A turbo is a high precision 'air pump', used to supply more air into the engine by harnessing on the usually wasted energy in the engine exhaust
Principles of Turbocharging
The exhaust gases (dark red arrow) drive the turbine wheel and shaft, which is coupled to the compressor wheel. When the compressor wheel rotates, fresh air (dark blue arrow) is forced-fed at high pressure into the combustion chamber (light blue arrow). With a high concentration of oxygen per cubic volume and optimum air-fuel ratio, combustion is
now cleaner and more complete.
Benefit of Turbocharging
- Increases engine output and torque
- Lowers diesel fuel consumption
- Reduces harmful engine emission
- Uses more compact and lighter engines
What is Intercooling
Intercooling is a process whereby an air cooler, called the intercooler, reduces the temperature of the compressed air intake, making it denser with a higher concentration of oxygen per cubic air volume. Coupled with turbocharging, an even higher level of combustion is achieved, thereby releasing an additional 15% engine power.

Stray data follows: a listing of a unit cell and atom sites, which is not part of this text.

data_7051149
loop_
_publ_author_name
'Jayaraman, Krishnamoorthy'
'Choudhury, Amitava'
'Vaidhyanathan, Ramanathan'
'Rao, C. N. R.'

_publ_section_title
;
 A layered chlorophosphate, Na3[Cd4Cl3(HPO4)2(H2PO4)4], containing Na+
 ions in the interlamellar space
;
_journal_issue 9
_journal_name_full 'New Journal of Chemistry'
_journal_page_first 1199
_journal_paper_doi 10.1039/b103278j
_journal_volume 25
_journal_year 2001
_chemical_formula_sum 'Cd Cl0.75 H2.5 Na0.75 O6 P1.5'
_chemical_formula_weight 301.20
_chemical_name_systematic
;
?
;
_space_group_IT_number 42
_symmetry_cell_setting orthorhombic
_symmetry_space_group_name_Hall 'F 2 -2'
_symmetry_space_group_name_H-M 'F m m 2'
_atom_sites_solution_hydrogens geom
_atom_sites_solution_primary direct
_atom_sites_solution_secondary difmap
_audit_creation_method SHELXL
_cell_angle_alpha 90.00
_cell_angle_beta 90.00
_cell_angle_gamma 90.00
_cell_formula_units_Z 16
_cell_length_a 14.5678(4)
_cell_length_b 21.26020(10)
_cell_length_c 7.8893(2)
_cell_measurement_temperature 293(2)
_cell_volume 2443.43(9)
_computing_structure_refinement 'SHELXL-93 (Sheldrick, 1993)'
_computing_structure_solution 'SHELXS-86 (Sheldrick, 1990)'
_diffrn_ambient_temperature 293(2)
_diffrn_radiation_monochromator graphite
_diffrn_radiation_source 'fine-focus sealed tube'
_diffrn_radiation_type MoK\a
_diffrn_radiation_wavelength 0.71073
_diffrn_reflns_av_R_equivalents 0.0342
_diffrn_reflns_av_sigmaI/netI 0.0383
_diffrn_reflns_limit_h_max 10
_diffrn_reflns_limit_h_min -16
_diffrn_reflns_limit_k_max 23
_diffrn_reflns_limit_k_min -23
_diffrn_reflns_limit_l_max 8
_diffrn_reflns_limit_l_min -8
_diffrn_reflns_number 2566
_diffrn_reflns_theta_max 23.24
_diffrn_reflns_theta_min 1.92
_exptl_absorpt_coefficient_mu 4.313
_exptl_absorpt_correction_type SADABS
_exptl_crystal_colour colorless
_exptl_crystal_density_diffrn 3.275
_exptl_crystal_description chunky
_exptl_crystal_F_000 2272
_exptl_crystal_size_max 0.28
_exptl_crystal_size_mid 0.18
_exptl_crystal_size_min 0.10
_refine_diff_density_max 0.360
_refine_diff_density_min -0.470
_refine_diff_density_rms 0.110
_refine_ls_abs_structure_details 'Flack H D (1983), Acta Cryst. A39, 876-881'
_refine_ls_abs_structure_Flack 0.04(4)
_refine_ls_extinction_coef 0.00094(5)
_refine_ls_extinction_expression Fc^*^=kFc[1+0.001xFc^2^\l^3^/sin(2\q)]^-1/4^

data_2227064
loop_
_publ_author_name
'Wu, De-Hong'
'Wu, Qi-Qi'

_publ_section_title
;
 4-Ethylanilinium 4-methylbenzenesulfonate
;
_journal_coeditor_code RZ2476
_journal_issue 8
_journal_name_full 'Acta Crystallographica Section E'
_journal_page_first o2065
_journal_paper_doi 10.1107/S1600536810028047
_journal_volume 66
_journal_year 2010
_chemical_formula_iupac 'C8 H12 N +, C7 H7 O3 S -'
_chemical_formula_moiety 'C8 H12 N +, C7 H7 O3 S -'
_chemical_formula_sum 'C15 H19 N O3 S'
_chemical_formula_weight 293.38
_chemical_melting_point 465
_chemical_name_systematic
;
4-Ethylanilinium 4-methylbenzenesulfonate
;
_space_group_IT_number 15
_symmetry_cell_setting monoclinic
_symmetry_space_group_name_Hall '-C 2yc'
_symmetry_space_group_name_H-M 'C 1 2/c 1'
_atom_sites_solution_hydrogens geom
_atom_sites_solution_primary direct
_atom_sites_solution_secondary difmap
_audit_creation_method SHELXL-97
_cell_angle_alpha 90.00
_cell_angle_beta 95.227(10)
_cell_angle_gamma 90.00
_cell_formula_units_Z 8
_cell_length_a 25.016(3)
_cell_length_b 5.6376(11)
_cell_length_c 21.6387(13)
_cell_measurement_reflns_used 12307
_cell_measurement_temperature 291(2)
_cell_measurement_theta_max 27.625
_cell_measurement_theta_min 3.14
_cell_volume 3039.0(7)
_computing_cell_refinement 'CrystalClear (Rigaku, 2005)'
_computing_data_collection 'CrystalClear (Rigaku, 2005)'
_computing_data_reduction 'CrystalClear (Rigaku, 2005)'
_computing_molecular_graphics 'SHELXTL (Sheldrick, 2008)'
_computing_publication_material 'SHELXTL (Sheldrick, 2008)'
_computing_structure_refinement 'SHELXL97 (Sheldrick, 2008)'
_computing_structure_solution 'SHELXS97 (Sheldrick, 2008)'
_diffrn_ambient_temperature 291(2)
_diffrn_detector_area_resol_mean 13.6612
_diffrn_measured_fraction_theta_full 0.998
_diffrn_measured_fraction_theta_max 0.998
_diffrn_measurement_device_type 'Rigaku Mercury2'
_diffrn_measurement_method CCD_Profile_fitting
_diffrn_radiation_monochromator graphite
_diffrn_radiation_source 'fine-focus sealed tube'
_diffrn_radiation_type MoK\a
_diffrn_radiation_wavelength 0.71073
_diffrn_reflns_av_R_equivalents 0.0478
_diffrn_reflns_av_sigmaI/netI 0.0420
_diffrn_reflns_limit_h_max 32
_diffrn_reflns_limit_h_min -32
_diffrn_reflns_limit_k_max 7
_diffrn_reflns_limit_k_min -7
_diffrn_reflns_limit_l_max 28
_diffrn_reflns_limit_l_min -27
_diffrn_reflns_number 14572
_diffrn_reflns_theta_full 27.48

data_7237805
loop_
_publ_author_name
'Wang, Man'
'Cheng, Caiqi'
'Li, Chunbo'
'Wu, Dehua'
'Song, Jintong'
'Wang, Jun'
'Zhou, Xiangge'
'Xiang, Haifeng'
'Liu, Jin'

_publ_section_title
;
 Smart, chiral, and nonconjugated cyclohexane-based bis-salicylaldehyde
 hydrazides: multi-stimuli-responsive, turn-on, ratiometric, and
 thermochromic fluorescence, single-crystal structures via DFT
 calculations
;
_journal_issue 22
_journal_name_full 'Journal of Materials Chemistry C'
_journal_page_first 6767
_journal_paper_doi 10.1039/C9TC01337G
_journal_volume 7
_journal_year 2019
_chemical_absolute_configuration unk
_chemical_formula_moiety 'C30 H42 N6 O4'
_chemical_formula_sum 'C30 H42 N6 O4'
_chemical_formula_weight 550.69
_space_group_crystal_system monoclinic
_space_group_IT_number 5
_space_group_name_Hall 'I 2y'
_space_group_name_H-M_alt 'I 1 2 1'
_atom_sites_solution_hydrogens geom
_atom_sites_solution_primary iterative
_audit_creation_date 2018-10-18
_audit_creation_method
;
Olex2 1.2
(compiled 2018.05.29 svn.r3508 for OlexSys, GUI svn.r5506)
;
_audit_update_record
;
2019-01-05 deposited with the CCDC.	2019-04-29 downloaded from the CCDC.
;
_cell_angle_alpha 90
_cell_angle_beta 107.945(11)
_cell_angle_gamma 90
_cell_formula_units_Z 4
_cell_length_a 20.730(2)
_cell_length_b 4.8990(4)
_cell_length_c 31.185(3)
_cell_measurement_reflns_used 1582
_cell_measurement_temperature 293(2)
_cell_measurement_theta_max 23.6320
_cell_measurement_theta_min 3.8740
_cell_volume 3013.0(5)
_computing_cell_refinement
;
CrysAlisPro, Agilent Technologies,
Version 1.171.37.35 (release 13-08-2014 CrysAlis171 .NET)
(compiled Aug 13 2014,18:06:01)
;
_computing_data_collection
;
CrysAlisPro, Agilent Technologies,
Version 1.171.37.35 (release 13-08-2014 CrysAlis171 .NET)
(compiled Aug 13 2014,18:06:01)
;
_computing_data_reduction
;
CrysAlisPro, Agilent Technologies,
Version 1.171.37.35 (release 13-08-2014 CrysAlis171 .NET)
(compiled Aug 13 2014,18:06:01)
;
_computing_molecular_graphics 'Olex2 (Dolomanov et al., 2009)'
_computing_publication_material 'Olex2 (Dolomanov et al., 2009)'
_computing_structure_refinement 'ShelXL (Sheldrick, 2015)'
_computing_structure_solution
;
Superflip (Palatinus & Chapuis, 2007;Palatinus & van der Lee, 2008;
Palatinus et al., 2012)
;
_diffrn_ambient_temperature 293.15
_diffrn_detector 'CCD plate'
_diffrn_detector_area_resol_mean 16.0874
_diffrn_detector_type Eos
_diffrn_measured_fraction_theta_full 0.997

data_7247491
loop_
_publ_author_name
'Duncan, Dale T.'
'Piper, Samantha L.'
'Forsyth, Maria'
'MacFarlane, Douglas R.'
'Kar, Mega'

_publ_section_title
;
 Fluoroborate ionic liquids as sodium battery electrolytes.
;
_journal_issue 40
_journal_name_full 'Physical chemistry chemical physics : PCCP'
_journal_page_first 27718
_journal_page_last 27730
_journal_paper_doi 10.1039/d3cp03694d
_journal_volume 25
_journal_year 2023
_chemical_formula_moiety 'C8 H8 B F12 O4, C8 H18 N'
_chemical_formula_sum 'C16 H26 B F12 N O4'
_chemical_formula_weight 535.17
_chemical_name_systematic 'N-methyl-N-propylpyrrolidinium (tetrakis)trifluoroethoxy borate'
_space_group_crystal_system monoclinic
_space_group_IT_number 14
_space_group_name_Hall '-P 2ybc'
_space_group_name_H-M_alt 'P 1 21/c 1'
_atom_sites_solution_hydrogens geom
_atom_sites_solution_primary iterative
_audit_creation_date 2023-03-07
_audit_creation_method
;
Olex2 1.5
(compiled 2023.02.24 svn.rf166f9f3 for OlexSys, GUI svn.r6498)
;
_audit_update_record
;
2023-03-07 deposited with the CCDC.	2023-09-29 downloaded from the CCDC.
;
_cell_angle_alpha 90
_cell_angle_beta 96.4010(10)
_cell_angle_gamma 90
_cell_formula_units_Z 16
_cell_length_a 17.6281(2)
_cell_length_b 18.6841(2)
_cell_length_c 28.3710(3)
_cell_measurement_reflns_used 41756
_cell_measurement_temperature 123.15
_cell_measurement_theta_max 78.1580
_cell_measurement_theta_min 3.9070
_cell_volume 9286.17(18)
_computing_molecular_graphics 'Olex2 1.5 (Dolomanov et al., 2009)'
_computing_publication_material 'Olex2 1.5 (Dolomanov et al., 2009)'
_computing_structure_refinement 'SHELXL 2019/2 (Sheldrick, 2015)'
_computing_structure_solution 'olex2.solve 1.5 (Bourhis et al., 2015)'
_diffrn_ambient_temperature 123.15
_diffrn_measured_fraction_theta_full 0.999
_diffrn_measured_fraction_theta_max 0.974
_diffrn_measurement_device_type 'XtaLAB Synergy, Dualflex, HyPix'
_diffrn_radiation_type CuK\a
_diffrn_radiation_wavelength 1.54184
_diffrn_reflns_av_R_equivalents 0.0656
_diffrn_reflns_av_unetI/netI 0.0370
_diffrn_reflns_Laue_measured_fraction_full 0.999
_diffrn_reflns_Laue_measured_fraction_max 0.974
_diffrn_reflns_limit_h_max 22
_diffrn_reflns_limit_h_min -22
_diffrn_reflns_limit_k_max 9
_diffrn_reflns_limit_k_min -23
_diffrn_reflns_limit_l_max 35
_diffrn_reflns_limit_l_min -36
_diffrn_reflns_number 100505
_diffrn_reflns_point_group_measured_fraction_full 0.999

What is a Wastegate
A bypass valve (wastegate/regulator) allows the turbo system to develop peak charge-air pressure for maximum engine boost response while eliminating the chance of excessive manifold pressure (overboost) at high speed. The wastegate
is precisely calibrated and opens to direct some exhaust gas flow around the turbine wheel. This limits shaft speed which in
turn control boost pressure.